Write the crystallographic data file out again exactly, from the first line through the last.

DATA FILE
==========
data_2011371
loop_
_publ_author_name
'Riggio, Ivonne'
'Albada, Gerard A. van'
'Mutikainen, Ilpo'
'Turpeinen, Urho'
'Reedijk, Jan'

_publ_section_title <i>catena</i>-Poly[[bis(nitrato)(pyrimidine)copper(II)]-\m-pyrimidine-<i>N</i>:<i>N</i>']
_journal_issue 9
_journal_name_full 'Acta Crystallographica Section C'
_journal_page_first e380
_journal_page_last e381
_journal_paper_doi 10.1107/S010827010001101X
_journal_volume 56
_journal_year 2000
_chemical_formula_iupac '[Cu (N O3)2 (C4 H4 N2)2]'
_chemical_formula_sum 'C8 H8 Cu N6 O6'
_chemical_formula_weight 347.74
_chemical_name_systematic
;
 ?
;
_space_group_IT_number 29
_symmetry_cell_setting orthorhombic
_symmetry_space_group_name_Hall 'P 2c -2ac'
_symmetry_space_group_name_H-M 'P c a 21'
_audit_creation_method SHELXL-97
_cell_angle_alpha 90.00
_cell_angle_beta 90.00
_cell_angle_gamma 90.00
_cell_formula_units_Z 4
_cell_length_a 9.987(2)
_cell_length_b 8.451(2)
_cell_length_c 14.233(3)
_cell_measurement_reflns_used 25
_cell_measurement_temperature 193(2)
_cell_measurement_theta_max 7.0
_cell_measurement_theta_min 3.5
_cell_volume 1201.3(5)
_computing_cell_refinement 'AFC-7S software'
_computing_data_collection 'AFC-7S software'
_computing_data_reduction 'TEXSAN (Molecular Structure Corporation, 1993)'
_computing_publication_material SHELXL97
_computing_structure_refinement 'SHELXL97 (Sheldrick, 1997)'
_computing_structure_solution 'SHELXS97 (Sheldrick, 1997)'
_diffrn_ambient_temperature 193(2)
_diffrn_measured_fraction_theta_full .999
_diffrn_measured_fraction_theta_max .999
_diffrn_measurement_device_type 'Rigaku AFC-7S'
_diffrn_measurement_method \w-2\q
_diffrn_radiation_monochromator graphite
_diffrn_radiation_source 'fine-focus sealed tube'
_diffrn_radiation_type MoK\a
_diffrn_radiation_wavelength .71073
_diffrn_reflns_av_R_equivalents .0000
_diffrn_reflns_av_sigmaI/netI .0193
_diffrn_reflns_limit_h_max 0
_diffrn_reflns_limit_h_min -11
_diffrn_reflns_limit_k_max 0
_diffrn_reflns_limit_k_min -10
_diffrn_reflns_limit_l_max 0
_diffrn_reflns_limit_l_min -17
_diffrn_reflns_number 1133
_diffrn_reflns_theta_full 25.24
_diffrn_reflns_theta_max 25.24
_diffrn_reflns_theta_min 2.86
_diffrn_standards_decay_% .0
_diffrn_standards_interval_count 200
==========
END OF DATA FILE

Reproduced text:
data_2011371
loop_
_publ_author_name
'Riggio, Ivonne'
'Albada, Gerard A. van'
'Mutikainen, Ilpo'
'Turpeinen, Urho'
'Reedijk, Jan'

_publ_section_title <i>catena</i>-Poly[[bis(nitrato)(pyrimidine)copper(II)]-\m-pyrimidine-<i>N</i>:<i>N</i>']
_journal_issue 9
_journal_name_full 'Acta Crystallographica Section C'
_journal_page_first e380
_journal_page_last e381
_journal_paper_doi 10.1107/S010827010001101X
_journal_volume 56
_journal_year 2000
_chemical_formula_iupac '[Cu (N O3)2 (C4 H4 N2)2]'
_chemical_formula_sum 'C8 H8 Cu N6 O6'
_chemical_formula_weight 347.74
_chemical_name_systematic
;
 ?
;
_space_group_IT_number 29
_symmetry_cell_setting orthorhombic
_symmetry_space_group_name_Hall 'P 2c -2ac'
_symmetry_space_group_name_H-M 'P c a 21'
_audit_creation_method SHELXL-97
_cell_angle_alpha 90.00
_cell_angle_beta 90.00
_cell_angle_gamma 90.00
_cell_formula_units_Z 4
_cell_length_a 9.987(2)
_cell_length_b 8.451(2)
_cell_length_c 14.233(3)
_cell_measurement_reflns_used 25
_cell_measurement_temperature 193(2)
_cell_measurement_theta_max 7.0
_cell_measurement_theta_min 3.5
_cell_volume 1201.3(5)
_computing_cell_refinement 'AFC-7S software'
_computing_data_collection 'AFC-7S software'
_computing_data_reduction 'TEXSAN (Molecular Structure Corporation, 1993)'
_computing_publication_material SHELXL97
_computing_structure_refinement 'SHELXL97 (Sheldrick, 1997)'
_computing_structure_solution 'SHELXS97 (Sheldrick, 1997)'
_diffrn_ambient_temperature 193(2)
_diffrn_measured_fraction_theta_full .999
_diffrn_measured_fraction_theta_max .999
_diffrn_measurement_device_type 'Rigaku AFC-7S'
_diffrn_measurement_method \w-2\q
_diffrn_radiation_monochromator graphite
_diffrn_radiation_source 'fine-focus sealed tube'
_diffrn_radiation_type MoK\a
_diffrn_radiation_wavelength .71073
_diffrn_reflns_av_R_equivalents .0000
_diffrn_reflns_av_sigmaI/netI .0193
_diffrn_reflns_limit_h_max 0
_diffrn_reflns_limit_h_min -11
_diffrn_reflns_limit_k_max 0
_diffrn_reflns_limit_k_min -10
_diffrn_reflns_limit_l_max 0
_diffrn_reflns_limit_l_min -17
_diffrn_reflns_number 1133
_diffrn_reflns_theta_full 25.24
_diffrn_reflns_theta_max 25.24
_diffrn_reflns_theta_min 2.86
_diffrn_standards_decay_% .0
_diffrn_standards_interval_count 200